The 82 Most Fuel Efficient Vehicles in the USA

It’s not shocking to discover that the top 5 most fuel-efficient vehicles in the USA are hybrids, in fact it’s good to see that they are leading the pack. Recently, a blogger went to the Environmental Protection Agency’s website and created a handy list that orders the cars based on fuel-efficiency.

Ranking Category Vehicle City Highway Combined
1 family sedan Toyota Prius 4 cyl, 1.5 L, Automatic (CVT), HEV, Regular 48 45 46.7
2 small car Honda Civic Hybrid 4 cyl, 1.3 L, Automatic (CVT), HEV, Regular 40 45 42.3
3 family sedan Nissan Altima Hybrid 4 cyl, 2.5 L, Automatic (CVT), HEV, Regular 35 33 34.1
4 family sedan Toyota Camry Hybrid 4 cyl, 2.4 L, Automatic (CVT), HEV, Regular 33 34 33.5
5 SUV Mercury Mariner Hybrid FWD 4 cyl, 2.3 L, Automatic (CVT), Regular 34 30 32.2

More Efficient Jet Travel

Princeton University is looking into the details of using biofuels in jet airplanes. The research team will examine what fuel mixture provides the best efficiency and how engines can be designed to better burn the fuels that they are bound to create.

Alternative energy sources, if designed appropriately, also could significantly reduce the amount of greenhouse gasses released in creating and burning jet fuel. According to the U.S. Department of Transportation, aviation is responsible for around 10 percent of the greenhouse gas emissions from transportation in the nation, or roughly 2.7 percent of the country’s total greenhouse gas emissions. The second research program, supported by NetJets, augments Dryer’s fundamental MURI work and brings in additional expertise from the Princeton Environmental Institute to develop “greener” alternative fuels.

Old World Ways for New World Bays

boat I have to admit that whenever I read about “new” ideas that are really improved old ideas that we forgot in this modern age I can’t help but think there is a wealth of historical knowledge we have yet to improve upon. We are learning from the past and combining it with the future though! Take for example the ingenious idea of using a sail on a boat, or a “new” approach to gathering energy (wind). Indeed these new approaches do improve on the original idea and do so while being cheaper than the current finite resource-based approach to energy. They also tend to combine different sources of renewable energy.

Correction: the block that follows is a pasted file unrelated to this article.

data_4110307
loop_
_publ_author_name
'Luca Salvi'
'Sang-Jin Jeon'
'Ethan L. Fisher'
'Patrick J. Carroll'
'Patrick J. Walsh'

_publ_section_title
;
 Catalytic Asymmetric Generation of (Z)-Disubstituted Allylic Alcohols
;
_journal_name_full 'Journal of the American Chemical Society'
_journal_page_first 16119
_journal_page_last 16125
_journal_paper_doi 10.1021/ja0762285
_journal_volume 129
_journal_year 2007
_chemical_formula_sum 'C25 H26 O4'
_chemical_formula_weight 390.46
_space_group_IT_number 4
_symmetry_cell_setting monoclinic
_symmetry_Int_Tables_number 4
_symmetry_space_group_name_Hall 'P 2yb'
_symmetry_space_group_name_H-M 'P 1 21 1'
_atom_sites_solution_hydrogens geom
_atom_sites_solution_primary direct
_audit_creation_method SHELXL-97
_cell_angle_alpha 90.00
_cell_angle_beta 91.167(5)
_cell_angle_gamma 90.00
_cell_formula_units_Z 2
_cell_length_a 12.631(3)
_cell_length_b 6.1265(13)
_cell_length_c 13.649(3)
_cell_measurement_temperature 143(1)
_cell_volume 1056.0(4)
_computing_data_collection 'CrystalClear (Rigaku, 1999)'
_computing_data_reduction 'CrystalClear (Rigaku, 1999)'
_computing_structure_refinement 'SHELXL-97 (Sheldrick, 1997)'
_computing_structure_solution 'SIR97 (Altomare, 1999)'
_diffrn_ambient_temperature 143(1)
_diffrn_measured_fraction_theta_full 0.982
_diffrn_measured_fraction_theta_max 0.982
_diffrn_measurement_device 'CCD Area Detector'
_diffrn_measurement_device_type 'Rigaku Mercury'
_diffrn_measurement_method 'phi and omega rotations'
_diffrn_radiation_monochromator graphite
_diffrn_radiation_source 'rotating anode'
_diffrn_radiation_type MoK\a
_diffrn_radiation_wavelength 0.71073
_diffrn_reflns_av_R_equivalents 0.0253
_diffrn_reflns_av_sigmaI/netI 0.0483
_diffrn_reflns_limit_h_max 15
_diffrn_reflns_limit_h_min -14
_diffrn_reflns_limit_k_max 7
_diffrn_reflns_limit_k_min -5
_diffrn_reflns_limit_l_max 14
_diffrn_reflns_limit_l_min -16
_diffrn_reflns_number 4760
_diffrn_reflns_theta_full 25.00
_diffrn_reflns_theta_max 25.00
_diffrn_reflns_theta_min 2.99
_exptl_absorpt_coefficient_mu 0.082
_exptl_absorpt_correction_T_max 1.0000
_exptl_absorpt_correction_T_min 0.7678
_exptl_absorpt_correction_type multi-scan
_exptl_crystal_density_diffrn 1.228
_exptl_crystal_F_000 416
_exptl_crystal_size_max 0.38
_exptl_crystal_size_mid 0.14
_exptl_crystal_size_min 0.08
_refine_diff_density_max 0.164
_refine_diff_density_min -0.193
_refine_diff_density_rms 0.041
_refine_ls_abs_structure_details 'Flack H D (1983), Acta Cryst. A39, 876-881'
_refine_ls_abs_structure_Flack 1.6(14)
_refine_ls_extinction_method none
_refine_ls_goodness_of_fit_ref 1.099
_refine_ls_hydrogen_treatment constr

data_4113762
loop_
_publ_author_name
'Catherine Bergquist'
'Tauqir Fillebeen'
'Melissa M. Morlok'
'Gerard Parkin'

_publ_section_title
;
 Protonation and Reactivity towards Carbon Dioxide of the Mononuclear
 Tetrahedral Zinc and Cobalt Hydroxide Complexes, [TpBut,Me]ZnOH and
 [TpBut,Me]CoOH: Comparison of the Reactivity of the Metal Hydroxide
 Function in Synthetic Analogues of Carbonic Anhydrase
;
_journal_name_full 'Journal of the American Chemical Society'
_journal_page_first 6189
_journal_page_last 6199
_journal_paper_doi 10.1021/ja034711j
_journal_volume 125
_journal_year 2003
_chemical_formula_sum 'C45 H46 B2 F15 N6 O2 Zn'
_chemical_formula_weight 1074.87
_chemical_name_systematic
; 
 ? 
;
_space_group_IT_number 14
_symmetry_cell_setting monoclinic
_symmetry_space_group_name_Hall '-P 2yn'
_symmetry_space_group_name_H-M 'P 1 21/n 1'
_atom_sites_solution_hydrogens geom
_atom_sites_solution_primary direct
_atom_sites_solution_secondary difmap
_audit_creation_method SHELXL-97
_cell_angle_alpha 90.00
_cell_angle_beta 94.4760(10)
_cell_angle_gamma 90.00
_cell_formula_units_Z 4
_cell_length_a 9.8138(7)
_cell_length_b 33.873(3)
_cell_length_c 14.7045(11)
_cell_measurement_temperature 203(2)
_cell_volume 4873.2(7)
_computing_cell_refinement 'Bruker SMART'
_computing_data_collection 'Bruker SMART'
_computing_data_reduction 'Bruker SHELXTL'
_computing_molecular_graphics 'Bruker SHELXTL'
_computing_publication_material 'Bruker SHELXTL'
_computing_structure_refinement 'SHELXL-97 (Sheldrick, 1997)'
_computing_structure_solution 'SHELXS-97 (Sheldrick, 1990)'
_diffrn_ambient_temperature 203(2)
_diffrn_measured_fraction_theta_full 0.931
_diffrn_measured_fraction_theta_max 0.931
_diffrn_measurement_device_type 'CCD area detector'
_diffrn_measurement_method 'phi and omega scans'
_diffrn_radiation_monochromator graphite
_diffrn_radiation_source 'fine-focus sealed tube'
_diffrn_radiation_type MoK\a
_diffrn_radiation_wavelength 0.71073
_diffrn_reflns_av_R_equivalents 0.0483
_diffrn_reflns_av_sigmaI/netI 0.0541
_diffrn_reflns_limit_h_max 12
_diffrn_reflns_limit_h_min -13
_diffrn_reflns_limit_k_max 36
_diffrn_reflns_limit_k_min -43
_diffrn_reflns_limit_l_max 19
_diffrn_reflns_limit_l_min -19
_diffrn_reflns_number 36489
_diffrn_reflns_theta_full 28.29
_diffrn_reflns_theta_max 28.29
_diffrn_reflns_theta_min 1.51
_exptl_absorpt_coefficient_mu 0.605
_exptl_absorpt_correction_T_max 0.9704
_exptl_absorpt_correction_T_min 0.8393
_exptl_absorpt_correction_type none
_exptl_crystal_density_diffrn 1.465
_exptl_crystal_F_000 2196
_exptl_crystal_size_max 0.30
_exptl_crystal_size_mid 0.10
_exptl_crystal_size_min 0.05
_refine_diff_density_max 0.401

A true triumphant of old world techniques like sailing and new technology is floating on the coast of Australia. A boat that has sails that also function as solar panels.

The concept is the brainchild of Robert Dane, an Australian doctor from the small fishing town of Ulladulla in New South Wales. A keen sailor and rower, Dane was watching a solar-powered boat race in Canberra in 1996 and noted that the winning boat used a solar panel inclined towards the sun. The only problem was that as the wind grew stronger the panel became a hazard and had to be pulled down.

“It intrigued me, and I started wondering how one could combine sun and wind to power a modern, seaworthy boat,” Dane says. “And then one day six months later, I woke up one morning and realized that I could use a wing sail that was at the same time a solar collector.

Google Investing in Green Companies is looking to fund a lot of companies that are looking to improve cars to run off of electrifying technologies. Google sees a lot of promise in getting people to use plug-in cars because it would greatly reduce energy consumption in the USA.

Today, has issued a request for investment proposals (RFP) to the tune of $10 million in order to advance sustainable transportation solutions. We are inviting entrepreneurs and companies to show us their best ideas on how they can contribute to this important cause. We need catalytic investments to support technologies, products and services that are critical to accelerating plug-in vehicle commercialization. That is why we have structured this RFP to offer investment dollars to for-profit companies to promote social and environmental change.

This initiative continues Google’s adventure into trying to be super-green.

Solar Plane Soars Into Record Book

A solar plane that flew without a human to control it stayed aloft for 54 hours. That’s right a plane that relies on energy from the sun continued to operate overnight. The plane, the QinetiQ’s Zephyr, broke the previous record for a solar plane staying the air.

The Zephyr, developed by UK based QinetiQ, is a lightweight unmmaned aircraft which uses a combination of a solar array and batteries to power its flights. The plane weights a relatively low 31kg and has a wingspan of about 16 metres. The total flight lasted for a total of 54 hours, which, if you do the math, is a very impressive number for a solar powered vehicle. The Zephyr went for two straight nights without stopping or refueling relying on its solar powered batteries for flying. It made it all the way up to 18,000 meters (58,000 ft).

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